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Developing Teenagers’ Executive Function
“Students in my classes over the years have blurted out highly inappropriate comments only to have maturity catch up with the front of their brains seconds later,” says author/ consultant and former middle-school teacher Rick Wormeli in this helpful article in AMLE Magazine. “They think jumping off a one-story building will work just fine if they have an opened umbrella to slow them down. They shoplift a Snickers bar even if they have the cash to pay for it.” And they do things like crossing a busy street while talking on a cell phone. What these adolescents are struggling to develop is executive function, a key set of skills including planning and prioritizing, organization, time management, goal-directed persistence, sustained attention, task initiative, emotional control, response inhibition, flexibility, working memory, and metacognition.
Many teachers’ response to undeveloped executive function in their students is to say something like, Come on, step it up, get organized, use your time wisely, show respect, get your act together. “These comments are a little like telling a student who doesn’t speak our language that he is intellectually incapacitated,” says Wormeli. Here are his suggestions for helping students gradually improve their executive function:
• Break down big projects into smaller chunks. Then help students develop the skill of doing this themselves.
• Confirm, reconfirm, and reconfirm all directions. Students may not have tuned in the first two times.
• Cue from afar. “Communicate indirectly (for example, note, text message),” say authors Richard Guare, Peg Dawson, and Colin Guare. “The idea is to create distance between you and your teen so that the cue can work without the two of you being in the same space at the same time.”
• Announce upcoming events and schedule changes in advance. “No surprises, if possible,” says Wormeli.
• Practice transitions from one activity to another. This may seem more suited to elementary school, but adolescents need it too, says Wormeli.
• Remind students of due dates. It’s best to put these at the top of every assignment or on the opening page of an electronic file.
• Remove clutter. Students’ immediate work area should be clear of stuff that may distract them.
• Regularly do a book-bag dump. Once a week, students should get everything out of the bag and sort it out. Students who keep reminders on an iPad should look through all of them once a week to make sure the organizational system is working well.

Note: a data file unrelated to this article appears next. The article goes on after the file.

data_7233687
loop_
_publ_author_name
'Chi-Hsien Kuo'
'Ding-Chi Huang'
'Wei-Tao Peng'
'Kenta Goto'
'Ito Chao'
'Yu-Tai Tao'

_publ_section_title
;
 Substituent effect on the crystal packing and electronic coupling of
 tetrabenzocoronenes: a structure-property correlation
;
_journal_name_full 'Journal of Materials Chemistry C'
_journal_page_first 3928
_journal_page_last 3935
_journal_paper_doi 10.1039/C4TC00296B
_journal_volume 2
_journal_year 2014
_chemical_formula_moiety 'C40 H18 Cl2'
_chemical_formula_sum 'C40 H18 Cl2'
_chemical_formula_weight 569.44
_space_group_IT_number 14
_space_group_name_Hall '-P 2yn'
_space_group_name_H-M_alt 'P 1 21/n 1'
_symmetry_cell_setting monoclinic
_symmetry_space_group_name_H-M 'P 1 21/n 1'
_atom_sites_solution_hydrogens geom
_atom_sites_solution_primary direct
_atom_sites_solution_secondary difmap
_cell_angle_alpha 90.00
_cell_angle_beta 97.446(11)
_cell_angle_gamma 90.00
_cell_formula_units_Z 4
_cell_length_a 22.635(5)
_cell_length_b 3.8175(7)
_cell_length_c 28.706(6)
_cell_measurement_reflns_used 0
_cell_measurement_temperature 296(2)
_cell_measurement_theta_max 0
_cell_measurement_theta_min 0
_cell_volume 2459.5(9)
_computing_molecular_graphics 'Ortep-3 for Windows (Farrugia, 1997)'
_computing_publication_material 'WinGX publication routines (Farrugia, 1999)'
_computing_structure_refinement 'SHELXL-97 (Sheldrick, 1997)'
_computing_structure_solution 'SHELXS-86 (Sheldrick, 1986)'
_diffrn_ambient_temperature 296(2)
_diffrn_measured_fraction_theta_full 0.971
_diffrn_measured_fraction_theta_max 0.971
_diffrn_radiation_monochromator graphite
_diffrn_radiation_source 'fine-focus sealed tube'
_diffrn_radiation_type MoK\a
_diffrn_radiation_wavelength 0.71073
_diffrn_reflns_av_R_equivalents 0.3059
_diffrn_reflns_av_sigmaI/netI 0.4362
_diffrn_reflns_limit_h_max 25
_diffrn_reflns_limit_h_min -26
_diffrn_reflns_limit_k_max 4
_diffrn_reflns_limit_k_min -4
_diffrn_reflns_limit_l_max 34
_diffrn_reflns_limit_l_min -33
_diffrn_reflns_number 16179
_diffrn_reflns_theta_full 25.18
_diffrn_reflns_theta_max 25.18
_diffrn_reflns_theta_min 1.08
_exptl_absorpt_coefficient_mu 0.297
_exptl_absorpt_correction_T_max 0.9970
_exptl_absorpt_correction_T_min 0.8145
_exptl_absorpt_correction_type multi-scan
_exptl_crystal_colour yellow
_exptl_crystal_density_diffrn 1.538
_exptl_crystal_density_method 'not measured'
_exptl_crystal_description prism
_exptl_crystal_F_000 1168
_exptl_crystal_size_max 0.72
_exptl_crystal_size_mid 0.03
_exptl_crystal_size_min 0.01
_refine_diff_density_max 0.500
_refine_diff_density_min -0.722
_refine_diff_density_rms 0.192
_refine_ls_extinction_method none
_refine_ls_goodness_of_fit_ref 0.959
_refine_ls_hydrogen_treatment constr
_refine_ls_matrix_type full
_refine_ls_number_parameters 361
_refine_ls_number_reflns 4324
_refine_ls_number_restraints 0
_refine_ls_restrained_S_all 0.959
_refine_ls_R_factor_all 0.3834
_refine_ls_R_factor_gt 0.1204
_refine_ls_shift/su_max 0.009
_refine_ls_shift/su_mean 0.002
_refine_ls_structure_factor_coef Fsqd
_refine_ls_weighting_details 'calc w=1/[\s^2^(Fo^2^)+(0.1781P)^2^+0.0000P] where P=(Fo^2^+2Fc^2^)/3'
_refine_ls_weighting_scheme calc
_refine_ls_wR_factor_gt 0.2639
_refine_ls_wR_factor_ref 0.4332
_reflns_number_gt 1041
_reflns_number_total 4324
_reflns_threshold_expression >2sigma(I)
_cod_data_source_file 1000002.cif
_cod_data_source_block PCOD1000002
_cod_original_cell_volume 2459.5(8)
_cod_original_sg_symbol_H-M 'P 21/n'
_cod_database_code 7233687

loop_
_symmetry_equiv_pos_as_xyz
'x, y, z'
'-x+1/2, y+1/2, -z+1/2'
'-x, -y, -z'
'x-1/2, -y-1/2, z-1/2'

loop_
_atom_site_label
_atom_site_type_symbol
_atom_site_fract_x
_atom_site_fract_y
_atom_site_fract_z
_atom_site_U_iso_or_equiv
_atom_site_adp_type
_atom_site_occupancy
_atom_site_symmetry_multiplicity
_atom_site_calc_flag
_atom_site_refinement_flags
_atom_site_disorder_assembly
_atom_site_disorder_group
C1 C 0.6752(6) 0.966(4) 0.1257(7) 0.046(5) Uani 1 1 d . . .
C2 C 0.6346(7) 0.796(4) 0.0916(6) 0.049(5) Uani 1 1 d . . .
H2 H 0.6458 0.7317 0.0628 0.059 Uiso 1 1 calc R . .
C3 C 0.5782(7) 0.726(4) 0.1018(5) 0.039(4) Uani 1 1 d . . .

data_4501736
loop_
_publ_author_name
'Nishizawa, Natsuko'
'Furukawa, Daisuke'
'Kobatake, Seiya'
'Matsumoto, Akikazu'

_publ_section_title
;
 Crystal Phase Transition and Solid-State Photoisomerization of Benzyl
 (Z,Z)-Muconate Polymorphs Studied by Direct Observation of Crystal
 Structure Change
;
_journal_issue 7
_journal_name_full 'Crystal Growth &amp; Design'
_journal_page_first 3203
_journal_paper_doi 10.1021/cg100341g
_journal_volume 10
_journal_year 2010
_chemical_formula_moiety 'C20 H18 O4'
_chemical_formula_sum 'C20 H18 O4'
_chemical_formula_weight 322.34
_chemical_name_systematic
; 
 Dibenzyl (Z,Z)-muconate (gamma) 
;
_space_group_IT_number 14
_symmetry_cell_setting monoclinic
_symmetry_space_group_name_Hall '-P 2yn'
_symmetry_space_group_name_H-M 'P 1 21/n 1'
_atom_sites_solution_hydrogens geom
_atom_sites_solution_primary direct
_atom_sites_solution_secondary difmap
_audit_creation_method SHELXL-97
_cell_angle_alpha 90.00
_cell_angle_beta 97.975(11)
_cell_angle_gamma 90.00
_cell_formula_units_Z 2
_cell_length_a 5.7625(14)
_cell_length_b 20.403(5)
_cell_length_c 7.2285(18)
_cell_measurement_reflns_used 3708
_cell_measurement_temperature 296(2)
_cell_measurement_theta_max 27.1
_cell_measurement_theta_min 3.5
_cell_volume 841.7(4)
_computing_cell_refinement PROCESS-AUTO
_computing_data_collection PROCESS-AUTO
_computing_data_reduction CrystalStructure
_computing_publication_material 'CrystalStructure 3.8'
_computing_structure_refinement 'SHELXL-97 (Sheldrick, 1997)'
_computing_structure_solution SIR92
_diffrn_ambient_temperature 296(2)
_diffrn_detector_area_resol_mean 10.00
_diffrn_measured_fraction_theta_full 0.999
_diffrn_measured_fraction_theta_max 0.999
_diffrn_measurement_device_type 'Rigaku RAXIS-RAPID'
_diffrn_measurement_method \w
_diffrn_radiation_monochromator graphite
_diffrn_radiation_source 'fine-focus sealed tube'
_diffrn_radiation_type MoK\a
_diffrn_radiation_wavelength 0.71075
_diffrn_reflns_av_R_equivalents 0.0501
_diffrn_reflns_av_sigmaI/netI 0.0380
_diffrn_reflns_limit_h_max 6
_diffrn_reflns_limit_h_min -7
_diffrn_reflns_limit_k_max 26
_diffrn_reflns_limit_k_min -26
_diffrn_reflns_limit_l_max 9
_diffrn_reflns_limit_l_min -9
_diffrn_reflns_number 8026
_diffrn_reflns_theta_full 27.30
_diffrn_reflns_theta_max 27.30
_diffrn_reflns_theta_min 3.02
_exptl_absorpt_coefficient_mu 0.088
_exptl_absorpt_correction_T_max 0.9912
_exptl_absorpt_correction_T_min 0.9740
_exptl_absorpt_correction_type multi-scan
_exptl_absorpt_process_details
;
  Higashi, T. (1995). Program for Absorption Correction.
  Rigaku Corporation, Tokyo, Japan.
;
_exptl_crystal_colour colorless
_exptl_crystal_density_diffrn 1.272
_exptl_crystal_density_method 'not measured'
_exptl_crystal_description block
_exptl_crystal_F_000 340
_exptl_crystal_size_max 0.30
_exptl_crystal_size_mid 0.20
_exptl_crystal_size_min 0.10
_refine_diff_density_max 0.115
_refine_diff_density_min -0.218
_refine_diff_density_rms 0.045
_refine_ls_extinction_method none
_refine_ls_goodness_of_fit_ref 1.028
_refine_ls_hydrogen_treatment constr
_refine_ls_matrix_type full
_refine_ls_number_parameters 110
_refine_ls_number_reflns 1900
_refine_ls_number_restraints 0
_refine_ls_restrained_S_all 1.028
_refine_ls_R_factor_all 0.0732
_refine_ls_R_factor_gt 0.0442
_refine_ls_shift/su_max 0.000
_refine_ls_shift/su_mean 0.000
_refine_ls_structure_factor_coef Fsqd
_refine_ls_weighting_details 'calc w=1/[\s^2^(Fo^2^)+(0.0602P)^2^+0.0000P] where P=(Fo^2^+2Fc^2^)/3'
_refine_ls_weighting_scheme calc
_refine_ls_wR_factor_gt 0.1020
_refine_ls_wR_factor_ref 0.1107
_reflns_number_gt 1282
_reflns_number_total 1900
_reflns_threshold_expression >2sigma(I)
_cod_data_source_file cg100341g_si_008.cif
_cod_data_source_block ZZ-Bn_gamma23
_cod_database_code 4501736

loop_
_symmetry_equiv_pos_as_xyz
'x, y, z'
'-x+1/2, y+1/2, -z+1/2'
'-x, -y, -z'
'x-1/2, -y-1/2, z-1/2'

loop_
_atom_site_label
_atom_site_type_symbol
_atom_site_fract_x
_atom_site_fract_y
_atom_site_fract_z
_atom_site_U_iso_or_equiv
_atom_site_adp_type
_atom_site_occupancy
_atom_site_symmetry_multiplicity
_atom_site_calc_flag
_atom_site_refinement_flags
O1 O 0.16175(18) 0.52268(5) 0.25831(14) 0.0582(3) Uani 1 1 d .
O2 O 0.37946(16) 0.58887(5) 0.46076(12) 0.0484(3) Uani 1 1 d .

• Frequently provide effective, constructive, descriptive feedback. “Focus on decisions students make, not the quality of the work,” Wormeli suggests. “It’s specific feedback that motivates and matures, not the label on the performance.”
• Make every goal transparent. Examples of the final product are very helpful, as is experience critiquing others’ products. “In doing this, they build a robust internal editor that helps them compare their own work with given exemplars in real time,” says Wormeli. “They monitor their own progress and adjust their effort without feeling threatened.”
• Provide compelling visual aids. These are important for everything students have to learn.
• Help students identify risks. Adolescents are naturally drawn toward risk-taking, which is pleasurable because it increases dopamine production in the brain. Schools can use role-playing, ropes courses, opportunities to get into new sports, clubs, and programs, examining real-life scenarios, and connecting to their core values – the people they want to be and their families want them to become. Students should know how executive function skills help them achieve what they want in their lives.
• Graphically display progress. Frequent mapping of how students are doing with respect to goals is helpful.
• Get students to exert themselves physically. “Aerobic exercise can grease the wheels of executive brain function,” says author Annie Murphy Paul.
• Create a positive emotional atmosphere. This is the opposite of being an adversarial “gotcha” taskmaster.
“Looking at Executive Function” by Rick Wormeli in AMLE Magazine, August 2013 (Vol. 1, #1, p. 41-43); Wormeli can be reached at firstname.lastname@example.org.
From the Marshall Memo #497